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I find myself highly troubled by the ongoing class wars is the United States, mostly because of the amount of effort and energy being wasted on it.  America is an enormously wealthy country by international or historic standards.  Neither the American middle class nor the American upper class are oppressed group, yet each frames its argument as if the fate of the world depends on their getting a larger piece of the pie.

Scott Sumner makes an interesting argument about means testing.  Union-workers make a compelling case to defend their negotiating power.  No one wants their taxes raised or benefits cut, and its fairly easy to argue persuasively that your case is special.

And all I can think is, stop whining.  Deal with it.  There are serious problems in the world.  There’s a large budget shortfall, and the only way to address it is to cut spending or raise taxes.  There are honest arguments to be had about how to do so, but any argument that can be accurately summarized as “Don’t take my shit” is going to get mocked.  Here on this blog.  By me.

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2 Comments

  1. You made an interesting point a few posts back; it’s easier to comment when you disagree with the blogger. For example, I agreed with you on the discussion about philosophy as map not territory… but I saw that you had it covered and didn’t spend my twenty minutes this morning. Instead I’m commenting here, where I disagree!

    If you look at a strictly qualitative comparison of the standard-of-living of one group as compared to another, of course it’s easy to say “stop whining.” But I have always thought that is a very weak argument — almost a straw man. If you’re going to take on a subject of this gravity and immediacy, take on the strongest points, not the weakest.

    On a theoretical note: What is really at stake is what belongs to whom and how questions of ownership, negotiation, etc. are settled. And it’s ridiculous to posit that what happens in one region or situation is isolated from what happens elsewhere. Public sector employees ought to care about the conflict between NFL players and owners, because if nothing else, it addresses a more fundamental issue of what profit is accorded to whom for the efforts of whom. And for the same reason, workers in the developing world should (and often do) care about what happens in American labor disputes. I have made the argument that if we — an electoral democracy — cannot uphold civilized rules for the settlement of labor/wage/benefits disputes, than we certainly cannot expect other regimes to follow suit. If we set the bar low, the rest of the world is going to fall considerably lower. Plus, to be honest, one should fight for what he or she has earned, whether it’s an athlete payed a fraction of his owner, a postal worker whose wages have been cut (significantly not to reduce a budget), or a Mexican autoworker making a fraction of the modified income of her American counterpart.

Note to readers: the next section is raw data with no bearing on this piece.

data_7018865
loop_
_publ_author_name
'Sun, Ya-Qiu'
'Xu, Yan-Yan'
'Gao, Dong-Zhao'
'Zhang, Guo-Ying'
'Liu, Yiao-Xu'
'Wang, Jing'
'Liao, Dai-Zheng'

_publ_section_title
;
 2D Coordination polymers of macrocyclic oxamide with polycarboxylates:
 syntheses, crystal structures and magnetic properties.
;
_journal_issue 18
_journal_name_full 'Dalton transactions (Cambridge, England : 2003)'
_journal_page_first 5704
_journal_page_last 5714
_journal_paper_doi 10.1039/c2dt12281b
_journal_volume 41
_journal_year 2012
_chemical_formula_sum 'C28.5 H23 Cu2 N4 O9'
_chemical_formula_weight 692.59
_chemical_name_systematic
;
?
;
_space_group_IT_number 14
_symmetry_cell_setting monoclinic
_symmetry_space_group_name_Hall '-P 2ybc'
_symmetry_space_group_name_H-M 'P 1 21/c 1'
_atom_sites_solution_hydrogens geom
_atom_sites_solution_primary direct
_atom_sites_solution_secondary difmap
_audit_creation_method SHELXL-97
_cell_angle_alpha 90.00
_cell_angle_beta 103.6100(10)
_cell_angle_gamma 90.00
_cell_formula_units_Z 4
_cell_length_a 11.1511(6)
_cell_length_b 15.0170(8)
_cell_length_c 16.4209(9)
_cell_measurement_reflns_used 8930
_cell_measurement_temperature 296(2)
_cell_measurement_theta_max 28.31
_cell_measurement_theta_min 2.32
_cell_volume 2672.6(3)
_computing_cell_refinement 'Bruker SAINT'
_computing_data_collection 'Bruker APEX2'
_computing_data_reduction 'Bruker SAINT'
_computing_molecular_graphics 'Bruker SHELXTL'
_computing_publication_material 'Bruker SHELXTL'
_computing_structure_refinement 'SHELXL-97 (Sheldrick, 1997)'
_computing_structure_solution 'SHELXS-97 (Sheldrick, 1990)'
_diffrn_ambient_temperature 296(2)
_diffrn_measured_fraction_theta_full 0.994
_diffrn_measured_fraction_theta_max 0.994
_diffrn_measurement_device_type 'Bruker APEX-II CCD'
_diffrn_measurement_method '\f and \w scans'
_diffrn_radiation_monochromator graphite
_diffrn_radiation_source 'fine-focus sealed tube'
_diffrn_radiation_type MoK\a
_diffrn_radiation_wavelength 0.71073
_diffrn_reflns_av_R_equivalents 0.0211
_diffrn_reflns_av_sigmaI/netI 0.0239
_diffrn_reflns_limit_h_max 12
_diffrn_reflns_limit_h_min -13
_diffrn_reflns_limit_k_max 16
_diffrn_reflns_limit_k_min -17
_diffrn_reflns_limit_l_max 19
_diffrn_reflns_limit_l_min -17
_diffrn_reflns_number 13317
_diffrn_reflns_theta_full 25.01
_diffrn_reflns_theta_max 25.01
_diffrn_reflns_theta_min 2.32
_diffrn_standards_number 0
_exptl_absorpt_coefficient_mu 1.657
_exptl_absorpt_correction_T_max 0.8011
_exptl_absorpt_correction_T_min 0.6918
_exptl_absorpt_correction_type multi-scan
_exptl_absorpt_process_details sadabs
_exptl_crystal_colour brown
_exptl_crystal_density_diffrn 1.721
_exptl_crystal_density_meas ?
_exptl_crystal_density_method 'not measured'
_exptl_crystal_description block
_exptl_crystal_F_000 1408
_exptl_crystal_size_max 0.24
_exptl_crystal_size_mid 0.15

On a practical level, these issues are central to the future of the U.S. Now I don’t think of myself as a raging patriot, but I remember a quote I read awhile back (sorry, can’t remember the exact source) in which an Indian scholar pointed out that, in terms of global leadership, the U.S. is certainly preferable to China. Well right now we’re not the ones aggressively investing in our infrastructure, or as you would probably point out, tackling our budget. We’re circulating more and more wealth upward where it is not being invested back into economy in any sort of practical way, but is sitting in distant bank accounts or rolling around on some sort of a financial roulette wheel. Interesting, today’s union strikes aren’t about productivity depressing concessions; they are about the right of these unions to exist, and to function effectively as unions.

    So I disagree. It isn’t whining. Today’s labor issues are questions of profound ethical and practical importance, both here and abroad. And it looks to me like you really tackled a strawman of a position on this one instead of facing up to the tons of legitimate, and even formidable angles on this subject.

  2. I wrote “the rest of the world is going to fall considerably lower.” I meant to write “much of the rest of the world is going to fall considerably lower.” Two words make a big difference between a decisive statement and an asshole comment. 😛


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  1. […] on by Connor’s lengthy response to my post on Wisconsin unions (I was waiting for someone to take the bait), I will wade into this issue, rather than sweeping it […]

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